strike verb Meaning in Cambridge Business English Dictionary
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Meaning of "strike" - Business English Dictionary

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strike

verb
 
 
/straɪk/ (struck, struck)
[I] HR, WORKPLACE if a group of workers strike, they refuse to work because they are not satisfied with their pay, working conditions, etc.: Under current legislation, police and prison officers are not allowed to strike.
strike a deal/agreement (with sb/sth) [T] to agree to do business with another person or company: Takeover money has been deposited in a bank account, in expectation of striking a deal before tomorrow. The media group yesterday released the details of an agreement that it had struck with dissident investors concerning the forthcoming shareholder vote.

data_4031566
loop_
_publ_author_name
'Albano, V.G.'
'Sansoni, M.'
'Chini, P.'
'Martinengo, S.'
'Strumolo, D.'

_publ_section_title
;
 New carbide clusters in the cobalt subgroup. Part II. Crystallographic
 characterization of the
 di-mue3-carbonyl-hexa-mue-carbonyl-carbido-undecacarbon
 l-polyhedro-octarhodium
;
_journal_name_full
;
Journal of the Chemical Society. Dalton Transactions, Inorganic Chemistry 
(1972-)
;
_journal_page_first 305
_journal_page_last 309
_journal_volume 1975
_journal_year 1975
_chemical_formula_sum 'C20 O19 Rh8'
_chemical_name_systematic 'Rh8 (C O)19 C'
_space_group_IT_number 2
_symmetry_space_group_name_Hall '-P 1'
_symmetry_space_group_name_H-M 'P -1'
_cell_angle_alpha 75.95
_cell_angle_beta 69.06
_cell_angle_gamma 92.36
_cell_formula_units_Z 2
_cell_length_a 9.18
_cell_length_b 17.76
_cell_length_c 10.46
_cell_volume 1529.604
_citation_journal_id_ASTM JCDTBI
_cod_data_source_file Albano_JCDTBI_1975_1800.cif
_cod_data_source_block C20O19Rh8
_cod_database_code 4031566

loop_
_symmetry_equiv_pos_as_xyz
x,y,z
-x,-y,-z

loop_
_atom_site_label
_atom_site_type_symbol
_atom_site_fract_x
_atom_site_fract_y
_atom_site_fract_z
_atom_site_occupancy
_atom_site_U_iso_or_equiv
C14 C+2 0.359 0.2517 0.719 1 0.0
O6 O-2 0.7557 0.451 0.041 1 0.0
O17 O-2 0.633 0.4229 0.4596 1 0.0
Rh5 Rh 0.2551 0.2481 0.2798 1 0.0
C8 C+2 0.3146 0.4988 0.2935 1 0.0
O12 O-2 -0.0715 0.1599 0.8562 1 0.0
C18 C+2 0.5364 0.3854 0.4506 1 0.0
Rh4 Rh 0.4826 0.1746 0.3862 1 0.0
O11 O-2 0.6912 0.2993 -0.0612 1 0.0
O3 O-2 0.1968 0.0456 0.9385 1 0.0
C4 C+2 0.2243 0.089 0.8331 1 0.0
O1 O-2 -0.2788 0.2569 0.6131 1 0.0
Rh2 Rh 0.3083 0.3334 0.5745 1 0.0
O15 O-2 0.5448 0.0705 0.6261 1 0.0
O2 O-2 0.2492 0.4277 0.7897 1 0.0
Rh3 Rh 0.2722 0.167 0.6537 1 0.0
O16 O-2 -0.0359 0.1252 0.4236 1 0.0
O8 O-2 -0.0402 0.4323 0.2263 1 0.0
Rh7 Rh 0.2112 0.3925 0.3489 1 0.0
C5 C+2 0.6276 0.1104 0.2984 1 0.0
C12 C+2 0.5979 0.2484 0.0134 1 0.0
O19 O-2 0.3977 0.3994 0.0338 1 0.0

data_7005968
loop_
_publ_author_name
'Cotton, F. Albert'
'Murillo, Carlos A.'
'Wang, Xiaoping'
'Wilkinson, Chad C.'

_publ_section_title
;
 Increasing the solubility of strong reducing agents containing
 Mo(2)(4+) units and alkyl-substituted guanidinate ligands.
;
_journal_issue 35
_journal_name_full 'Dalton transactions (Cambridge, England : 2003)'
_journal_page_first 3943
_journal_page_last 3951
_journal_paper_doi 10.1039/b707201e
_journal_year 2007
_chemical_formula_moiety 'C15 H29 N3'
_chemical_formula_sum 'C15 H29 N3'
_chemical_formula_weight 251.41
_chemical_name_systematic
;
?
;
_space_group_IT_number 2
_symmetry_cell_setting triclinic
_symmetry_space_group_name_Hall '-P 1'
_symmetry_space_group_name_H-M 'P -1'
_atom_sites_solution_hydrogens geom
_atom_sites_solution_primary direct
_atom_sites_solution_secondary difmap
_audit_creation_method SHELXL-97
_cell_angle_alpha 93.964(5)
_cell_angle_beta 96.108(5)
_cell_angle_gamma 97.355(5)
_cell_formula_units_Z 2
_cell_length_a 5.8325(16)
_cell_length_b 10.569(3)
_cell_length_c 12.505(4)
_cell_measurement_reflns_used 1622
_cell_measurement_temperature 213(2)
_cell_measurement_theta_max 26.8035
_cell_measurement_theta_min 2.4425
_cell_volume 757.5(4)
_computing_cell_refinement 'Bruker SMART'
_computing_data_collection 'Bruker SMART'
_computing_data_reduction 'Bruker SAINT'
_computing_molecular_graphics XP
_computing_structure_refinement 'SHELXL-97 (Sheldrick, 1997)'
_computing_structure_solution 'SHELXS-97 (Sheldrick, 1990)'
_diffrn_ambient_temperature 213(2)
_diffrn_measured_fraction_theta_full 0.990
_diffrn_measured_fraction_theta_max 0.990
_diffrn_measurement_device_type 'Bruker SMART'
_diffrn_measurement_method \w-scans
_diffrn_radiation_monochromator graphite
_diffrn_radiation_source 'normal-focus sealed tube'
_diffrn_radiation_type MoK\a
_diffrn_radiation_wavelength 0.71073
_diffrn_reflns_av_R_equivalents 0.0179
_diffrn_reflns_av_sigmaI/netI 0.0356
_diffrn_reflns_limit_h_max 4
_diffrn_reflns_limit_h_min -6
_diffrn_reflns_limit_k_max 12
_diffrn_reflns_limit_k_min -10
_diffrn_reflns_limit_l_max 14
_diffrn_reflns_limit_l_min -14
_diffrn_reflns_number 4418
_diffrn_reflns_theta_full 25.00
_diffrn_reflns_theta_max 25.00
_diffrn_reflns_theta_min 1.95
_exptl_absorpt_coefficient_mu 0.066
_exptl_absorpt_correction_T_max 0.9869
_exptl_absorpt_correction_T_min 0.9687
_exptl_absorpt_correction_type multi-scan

strike a balance (between sth and sth) [T] to find a way to satisfy two opposing demands or needs: We have recruited younger members to the board in an effort to strike a balance between popular appeal and innovative experimentation.
strike gold [T] informal to do something that makes you very successful or rich, especially in a way that is unexpected: After a slow start, the carmaker finally struck gold in the US.
strike oil/gold [T] NATURAL RESOURCES to find oil or gold under the surface of the earth: The company announced it had struck oil at one of its wells in Siberia.
(Definition of strike verb from the Cambridge Business English Dictionary © Cambridge University Press)
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